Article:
Last chance to save Forty Acres: can you help in battle to ward off developer planning to build over a treasured stretch of countryside?

Forty Acres: Developer Wates has applied for planning consent to build 250 properties here

Campaigners have launched a crowdfunding appeal to fund legal representation at a planning appeal and Local Plan inquiry. Trudy Dean takes up the story…

Forty Acres is a beautiful open area of gently rising farmland to the south of the A20 London Road in the parish of East Malling and Larkfield.
Confusingly running to almost 60 acres, it lies between and separates the historic settlements of West Malling, East Malling, Larkfield and Leybourne from the new village of Kings Hill.
It is crossed by two well-used Public Rights of Way, MR 119 and 120, between the villages and serves commuters to West Malling station, shoppers and walkers. They also feed into one of the few areas of nationally designated Quiet Lanes prioritising walkers, riders and cyclists immediately to the south. 
Forty Acres fields have been cultivated for grain for as long as anyone can remember and were part of the extensive estates of the nearby 11th-century Malling Abbey built by Bishop Gundulf for Benedictine nuns.
In 2016, Forty Acres was included within a parcel of land proposed to extend the Metropolitan Green Belt eastward in the Tonbridge and Malling Borough Council Draft Local Plan, due to begin its final stage of examination before inspectors in October. 
Extending the Green Belt would not only protect the setting of West Malling with its Conservation Area but also prevent the joining up of East and West Malling with Leybourne and Larkfield to the north and Kings Hill to the south. The network of rural lanes and footpaths would be protected as well as the setting of many listed buildings.
The developer Wates has applied for planning consent to build 250 houses on Forty Acres and now appealed against the borough council’s failure to decide the application within six weeks.
The surrounding parishes of East Malling and Larkfield, Leybourne and West Malling are crowdfunding to raise the £60,000 estimated to be needed for legal representation at the appeal and Local Plan inquiry.  
We are using the team of lawyers who last year successfully fought off Bellway’s plans to build on fields up against the walls of Malling Abbey.
This is probably the last chance we shall have to defend this open space.
Please help if you can.

  • If you would like to contribute to the fund to help save Forty Acres, click here

Wednesday, August 12, 2020

  • CPRE Kent is fighting an almost overwhelming number of development proposals across the county – BUT WE CAN’T DO IT WITHOUT YOUR SUPPORT. If you would like to join us in our efforts to keep Kent beautiful, please click here

Change is afoot in the Ashford committee

Christine Drury, Ashford committee chairman, reports on events, changes and concerns in her area

The site of the proposed Otterpool new town… not good news for many in the Ashford area

CPRE Kent’s Ashford committee, which incorporates the Ashford Rural Trust, held its AGM at the Picturehouse cinema on Wednesday, March 6.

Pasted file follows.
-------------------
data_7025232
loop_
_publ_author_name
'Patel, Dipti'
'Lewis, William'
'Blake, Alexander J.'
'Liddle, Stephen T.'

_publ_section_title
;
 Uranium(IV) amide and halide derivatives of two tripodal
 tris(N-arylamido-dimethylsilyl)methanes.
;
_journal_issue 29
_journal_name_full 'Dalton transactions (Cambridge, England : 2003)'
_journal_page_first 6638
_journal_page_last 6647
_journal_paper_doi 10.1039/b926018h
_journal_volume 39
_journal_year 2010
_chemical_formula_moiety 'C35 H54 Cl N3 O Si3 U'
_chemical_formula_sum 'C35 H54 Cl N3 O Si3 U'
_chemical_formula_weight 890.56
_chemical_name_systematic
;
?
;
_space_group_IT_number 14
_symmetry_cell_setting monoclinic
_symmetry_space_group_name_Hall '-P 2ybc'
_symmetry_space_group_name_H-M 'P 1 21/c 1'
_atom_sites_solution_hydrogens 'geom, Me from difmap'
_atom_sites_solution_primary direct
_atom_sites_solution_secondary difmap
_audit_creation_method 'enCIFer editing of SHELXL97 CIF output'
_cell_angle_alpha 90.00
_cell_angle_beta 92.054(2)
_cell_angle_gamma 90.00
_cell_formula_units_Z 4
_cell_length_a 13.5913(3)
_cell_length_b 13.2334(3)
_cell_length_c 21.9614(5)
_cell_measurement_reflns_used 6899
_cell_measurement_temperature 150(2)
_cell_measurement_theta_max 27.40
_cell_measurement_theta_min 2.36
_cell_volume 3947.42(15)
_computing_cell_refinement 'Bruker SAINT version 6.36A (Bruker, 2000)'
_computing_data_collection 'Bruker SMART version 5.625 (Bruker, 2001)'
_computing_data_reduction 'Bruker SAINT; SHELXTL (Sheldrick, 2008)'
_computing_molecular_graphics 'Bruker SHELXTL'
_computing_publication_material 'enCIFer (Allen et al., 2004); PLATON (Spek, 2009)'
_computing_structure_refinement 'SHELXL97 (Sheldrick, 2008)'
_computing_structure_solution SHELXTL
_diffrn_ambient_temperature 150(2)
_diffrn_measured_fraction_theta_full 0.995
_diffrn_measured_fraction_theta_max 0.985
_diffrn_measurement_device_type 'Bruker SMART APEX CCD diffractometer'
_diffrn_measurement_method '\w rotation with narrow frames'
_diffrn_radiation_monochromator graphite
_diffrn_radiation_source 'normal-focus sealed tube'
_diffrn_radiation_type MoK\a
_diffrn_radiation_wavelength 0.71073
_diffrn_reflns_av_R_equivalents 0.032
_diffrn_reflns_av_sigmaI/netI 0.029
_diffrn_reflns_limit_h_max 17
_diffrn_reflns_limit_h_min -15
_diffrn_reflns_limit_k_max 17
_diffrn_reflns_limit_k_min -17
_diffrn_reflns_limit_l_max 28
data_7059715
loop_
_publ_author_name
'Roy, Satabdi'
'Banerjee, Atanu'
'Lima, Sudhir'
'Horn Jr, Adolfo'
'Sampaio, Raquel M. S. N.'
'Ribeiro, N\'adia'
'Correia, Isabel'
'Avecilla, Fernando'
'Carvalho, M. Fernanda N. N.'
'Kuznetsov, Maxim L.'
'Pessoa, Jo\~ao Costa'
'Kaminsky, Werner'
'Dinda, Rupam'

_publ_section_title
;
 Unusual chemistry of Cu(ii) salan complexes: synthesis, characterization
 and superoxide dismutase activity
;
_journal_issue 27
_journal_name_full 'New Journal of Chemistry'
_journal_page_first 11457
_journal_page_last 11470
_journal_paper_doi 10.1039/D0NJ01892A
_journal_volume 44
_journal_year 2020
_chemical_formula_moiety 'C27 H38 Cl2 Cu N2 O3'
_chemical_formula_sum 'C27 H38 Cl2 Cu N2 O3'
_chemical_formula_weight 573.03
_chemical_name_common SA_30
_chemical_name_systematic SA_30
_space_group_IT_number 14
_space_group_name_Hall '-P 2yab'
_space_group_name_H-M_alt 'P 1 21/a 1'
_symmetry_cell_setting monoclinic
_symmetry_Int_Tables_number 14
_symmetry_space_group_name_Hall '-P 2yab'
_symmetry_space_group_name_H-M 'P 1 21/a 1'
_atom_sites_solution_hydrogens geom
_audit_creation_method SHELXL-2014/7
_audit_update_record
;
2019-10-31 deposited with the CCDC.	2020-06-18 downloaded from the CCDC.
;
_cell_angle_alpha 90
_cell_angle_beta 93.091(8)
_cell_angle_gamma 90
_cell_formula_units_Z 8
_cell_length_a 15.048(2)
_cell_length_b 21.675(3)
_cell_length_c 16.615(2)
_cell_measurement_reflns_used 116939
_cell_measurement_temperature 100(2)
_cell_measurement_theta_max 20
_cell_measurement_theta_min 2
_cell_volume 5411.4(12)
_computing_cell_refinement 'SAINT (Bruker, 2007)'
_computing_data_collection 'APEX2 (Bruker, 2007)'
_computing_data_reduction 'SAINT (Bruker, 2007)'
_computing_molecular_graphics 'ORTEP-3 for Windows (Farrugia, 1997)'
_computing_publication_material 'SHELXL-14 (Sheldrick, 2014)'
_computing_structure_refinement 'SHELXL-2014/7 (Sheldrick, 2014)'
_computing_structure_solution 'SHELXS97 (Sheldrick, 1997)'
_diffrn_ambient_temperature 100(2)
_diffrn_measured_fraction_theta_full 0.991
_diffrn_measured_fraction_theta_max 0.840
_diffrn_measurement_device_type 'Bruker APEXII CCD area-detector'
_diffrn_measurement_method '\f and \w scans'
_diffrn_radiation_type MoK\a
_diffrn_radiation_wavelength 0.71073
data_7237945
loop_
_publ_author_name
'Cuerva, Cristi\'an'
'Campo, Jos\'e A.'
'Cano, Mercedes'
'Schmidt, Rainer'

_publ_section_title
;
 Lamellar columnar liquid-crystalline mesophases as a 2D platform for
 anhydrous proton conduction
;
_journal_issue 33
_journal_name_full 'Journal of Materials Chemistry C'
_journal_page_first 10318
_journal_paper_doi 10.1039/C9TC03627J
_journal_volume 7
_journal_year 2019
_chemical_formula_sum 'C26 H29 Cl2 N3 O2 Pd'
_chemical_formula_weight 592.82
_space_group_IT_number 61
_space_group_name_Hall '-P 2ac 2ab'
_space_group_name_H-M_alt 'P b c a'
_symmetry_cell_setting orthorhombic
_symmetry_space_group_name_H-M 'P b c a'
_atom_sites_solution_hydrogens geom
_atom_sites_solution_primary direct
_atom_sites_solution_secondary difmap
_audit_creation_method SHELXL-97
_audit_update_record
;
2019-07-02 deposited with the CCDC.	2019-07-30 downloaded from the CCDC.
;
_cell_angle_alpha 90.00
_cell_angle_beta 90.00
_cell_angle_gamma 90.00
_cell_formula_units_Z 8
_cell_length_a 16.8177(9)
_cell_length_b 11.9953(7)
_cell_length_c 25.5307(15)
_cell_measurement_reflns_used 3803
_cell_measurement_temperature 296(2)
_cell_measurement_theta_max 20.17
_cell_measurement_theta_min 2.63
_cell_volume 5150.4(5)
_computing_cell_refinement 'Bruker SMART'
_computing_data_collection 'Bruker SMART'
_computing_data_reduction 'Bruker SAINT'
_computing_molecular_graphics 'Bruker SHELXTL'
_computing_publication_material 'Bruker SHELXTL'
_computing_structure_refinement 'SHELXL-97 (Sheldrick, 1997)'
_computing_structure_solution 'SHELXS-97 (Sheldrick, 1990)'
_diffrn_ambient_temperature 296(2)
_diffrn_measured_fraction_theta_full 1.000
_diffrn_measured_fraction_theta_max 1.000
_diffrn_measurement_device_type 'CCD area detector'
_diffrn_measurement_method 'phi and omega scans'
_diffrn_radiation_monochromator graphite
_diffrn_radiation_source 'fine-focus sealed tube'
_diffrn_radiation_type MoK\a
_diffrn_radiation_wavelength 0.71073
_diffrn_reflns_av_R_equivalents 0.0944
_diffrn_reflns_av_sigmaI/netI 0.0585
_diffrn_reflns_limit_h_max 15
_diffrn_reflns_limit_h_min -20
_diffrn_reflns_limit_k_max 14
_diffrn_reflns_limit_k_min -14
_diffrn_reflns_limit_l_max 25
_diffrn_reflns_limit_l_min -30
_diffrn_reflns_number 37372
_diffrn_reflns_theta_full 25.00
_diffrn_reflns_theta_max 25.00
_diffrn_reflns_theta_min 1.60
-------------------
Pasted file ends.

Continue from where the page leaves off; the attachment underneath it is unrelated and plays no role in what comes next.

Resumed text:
The new cinema marks a milestone in the regeneration of the town centre. There is still much to do before the town can be said to be thriving, but Ashford Borough Council’s commitment to brownfield and delivering on it was well worth celebrating.
We are very sorry that Graham Galpin, who did so much to champion the town-centre big projects, became a high-profile casualty of the elections in May, losing his ward seat by just one vote.
We have also had to make changes in the CPRE Ashford committee as a result of those elections.
The members of the committee are as elected at the AGM, but the honorary officers will now just be chairman Christine Drury and honorary secretary Sandra Dunn. Linda Harman stepped down from her vice-chairman role to commit fully to her new roles as borough and parish councillor. Congratulations, Linda!
We are also pleased to continue working alongside Rural means Rural and the Village Alliance, now both being run by Sharon Swandale, who has joined the committee, along with Samantha Reed of the Limes Land Protection Group in Tenterden.
The speculative proposal by Wates for 250 homes on a highly valued local landscape that defines the green spaces and shape of Tenterden is a disgrace. And to call it windfall development is an outrage.
Tenterden is a jewel in the High Weald AONB. Wates should stop pushing this idea now before its reputation is damaged by it.
The committee is hard at work in and around Ashford, trying to ensure the best possible outcomes and sensible phasing where possible for sites that are in the Local Plan approved in February.
The other huge preoccupation is with the impacts on Ashford, Ashford borough villages and the natural environment that will occur if the Otterpool development goes ahead in Folkestone and Hythe district.
The promoters seem to be focusing entirely on the immediate ‘red line’ area and ignoring the potentially devastating wider impacts on the AONB to the north and Aldington and Ashford villages to the west, as well as the highly sensitive drainage and flood defences of the whole area.
Wednesday, June 5, 2019